Dear Oklahoma City Convention and Visitors Bureau, I was shocked to go to Oklahoma City's Visitors website at www.okccvb.org and see the site that promotes your growing city. I simply couldn't believe this is your introduction to your town. I was told I need to visit Oklahoma, and Oklahoma City in particular. I went to the site and saw this distorted picture of your city at the top of the page. What's that about? The picture size doesn't fit the space. The Oklahoma City 'logo'?? My god! That looks like something from 1975 it's horrible! Bottom line: I was surprised at all the good things I am hearing about Okla. City and then see this horrible website. I travel often and visit many Visitors Center sites. I wonder if you realize how awful your site really is? For comparison in your region, I visited and you should too:
  • Dallas www.dallascvb.com
  • Tulsa www.visittulsa.com
  • Wichita www.visitwichita.com
  • Fort Worth www.fortworth.com
  • Springfield, MO www.springfieldmo.org
  • Little Rock www.littlerock.com
  • Austin www.austintexas.org
  • Denver www.denver.org
  • Kansas City www.visitkc.com
  • St. Louis www.explorestlouis.com
  • Topeka (!) tcvb.accesstopeka.com
  • Memphis www.memphistravel.com
  • San Antonio www.sanantoniocvb.com

I would hope that all the progressive things that I hear are happening in your city will eventually make its way to the Internet gateway to your city the Convention and Visitors pages on the web are considered just that. You have much work to do.

Gerard Morentzy

And while we're on the subject, a URL that might actually stick in the mind would be a useful thing to have. (They own visitokc.com, but I don't remember seeing it promoted anywhere.)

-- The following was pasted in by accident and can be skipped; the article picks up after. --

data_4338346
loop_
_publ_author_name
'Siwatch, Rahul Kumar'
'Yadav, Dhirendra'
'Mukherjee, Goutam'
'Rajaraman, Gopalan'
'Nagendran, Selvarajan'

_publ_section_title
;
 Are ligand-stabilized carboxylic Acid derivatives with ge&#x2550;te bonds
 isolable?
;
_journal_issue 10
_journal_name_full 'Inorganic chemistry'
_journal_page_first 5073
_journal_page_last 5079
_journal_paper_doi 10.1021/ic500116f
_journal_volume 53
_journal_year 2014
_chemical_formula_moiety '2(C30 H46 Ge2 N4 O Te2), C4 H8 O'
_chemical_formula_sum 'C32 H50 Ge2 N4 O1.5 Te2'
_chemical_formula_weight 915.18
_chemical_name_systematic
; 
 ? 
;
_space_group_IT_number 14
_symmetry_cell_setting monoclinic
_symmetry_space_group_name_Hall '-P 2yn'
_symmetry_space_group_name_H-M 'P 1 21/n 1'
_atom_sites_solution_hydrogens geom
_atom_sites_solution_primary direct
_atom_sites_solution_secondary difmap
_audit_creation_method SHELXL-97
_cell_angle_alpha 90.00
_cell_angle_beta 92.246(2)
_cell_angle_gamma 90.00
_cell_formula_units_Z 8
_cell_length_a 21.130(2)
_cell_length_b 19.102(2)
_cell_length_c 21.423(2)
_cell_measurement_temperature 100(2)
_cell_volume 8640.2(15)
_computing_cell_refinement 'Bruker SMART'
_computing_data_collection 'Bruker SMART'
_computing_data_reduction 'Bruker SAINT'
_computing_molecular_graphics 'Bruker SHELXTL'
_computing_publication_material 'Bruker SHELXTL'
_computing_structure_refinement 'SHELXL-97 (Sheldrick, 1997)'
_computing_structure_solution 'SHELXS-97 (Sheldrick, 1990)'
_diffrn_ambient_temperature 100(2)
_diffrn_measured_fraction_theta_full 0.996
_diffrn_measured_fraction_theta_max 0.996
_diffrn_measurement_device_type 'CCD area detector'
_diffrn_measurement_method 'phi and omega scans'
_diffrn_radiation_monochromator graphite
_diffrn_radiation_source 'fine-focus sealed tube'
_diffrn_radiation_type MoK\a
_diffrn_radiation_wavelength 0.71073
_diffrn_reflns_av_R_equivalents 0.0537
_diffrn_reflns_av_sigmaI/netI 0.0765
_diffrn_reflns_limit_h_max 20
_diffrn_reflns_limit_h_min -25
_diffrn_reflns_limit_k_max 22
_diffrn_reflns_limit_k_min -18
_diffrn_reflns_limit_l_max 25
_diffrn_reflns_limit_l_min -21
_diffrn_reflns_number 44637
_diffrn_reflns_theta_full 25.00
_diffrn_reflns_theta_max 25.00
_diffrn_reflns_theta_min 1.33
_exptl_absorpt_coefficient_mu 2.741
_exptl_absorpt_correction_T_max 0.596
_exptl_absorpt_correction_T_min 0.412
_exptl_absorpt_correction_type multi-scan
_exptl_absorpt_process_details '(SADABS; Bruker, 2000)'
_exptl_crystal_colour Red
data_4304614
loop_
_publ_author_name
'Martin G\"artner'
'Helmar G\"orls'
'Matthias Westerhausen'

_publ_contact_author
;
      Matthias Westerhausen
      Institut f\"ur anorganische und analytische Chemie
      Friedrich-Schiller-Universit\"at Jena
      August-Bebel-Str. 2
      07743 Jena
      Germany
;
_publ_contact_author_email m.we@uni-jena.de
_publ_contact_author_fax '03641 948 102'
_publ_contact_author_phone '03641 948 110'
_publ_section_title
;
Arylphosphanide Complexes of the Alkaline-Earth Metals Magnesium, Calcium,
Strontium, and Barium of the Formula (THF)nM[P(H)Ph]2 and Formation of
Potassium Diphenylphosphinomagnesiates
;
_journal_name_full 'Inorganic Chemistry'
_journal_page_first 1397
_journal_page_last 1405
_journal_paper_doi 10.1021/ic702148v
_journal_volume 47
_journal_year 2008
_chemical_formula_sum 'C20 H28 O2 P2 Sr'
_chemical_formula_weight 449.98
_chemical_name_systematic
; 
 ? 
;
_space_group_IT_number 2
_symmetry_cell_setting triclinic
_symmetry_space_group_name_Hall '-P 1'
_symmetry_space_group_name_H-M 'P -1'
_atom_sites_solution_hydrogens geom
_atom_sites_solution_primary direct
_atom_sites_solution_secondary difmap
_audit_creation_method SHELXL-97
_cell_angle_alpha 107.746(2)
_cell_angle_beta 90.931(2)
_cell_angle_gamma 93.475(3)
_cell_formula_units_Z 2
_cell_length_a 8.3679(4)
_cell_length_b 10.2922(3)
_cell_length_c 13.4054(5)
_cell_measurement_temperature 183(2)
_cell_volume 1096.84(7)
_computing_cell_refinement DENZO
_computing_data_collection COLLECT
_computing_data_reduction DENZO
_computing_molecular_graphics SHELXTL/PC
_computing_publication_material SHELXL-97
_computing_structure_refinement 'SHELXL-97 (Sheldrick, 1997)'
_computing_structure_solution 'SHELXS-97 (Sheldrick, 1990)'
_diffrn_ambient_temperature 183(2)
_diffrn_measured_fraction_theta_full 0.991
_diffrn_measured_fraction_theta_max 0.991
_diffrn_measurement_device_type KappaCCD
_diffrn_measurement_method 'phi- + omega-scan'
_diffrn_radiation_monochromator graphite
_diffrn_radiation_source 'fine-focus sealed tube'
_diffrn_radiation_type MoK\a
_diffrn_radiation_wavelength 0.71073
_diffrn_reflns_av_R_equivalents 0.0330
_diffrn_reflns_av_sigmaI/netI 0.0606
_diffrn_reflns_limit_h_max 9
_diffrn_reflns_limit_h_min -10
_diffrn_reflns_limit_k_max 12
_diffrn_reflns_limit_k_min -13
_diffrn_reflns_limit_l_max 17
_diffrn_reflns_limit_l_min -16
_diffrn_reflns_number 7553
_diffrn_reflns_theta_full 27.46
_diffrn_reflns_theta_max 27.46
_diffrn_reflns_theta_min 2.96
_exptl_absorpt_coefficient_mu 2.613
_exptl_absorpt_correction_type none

Why Topeka rates a (!), I don't know, unless it's because of that CSI episode.

Permalink to this item (posted at 5:51 PM)
15 October 2005
Letter to an overly-avaricious bank

Twenty-two point four nine percent? Not with me, you don't.

The proposed new terms of the Cardmember Agreement are rejected herewith; please cancel this account. Any existing balance will be paid according to the terms as they currently exist.

It's been a good ten years. I was looking forward to ten more, but not at this price.

Yours sincerely,


Charles G. Hill

Permalink to this item (posted at 11:40 AM)
7 December 2005
White flags from the Blue Oval

Dear Bill Ford:

GLBT counts for a hell of a lot more in the marketplace than AFA.

Permalink to this item (posted at 4:06 PM)
17 January 2006
Dear Mr. Mayor

I think it's a swell idea that you're going to run for another term.

I think it's rather less swell that you're flirting with the idea of running for the 5th District Congressional seat 90 days after the election.

And a couple of your predecessors seem to agree.

Permalink to this item (posted at 4:12 PM)
23 January 2006
Not quite at 15:00 yet

Dear Amanda:

Thanks for the kind words.

(If you're wondering what's up, said kind words and she really said them were prompted by my comment to this edition of Rocketboom.)

Permalink to this item (posted at 5:43 PM)
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The Finch Formerly Known As Gold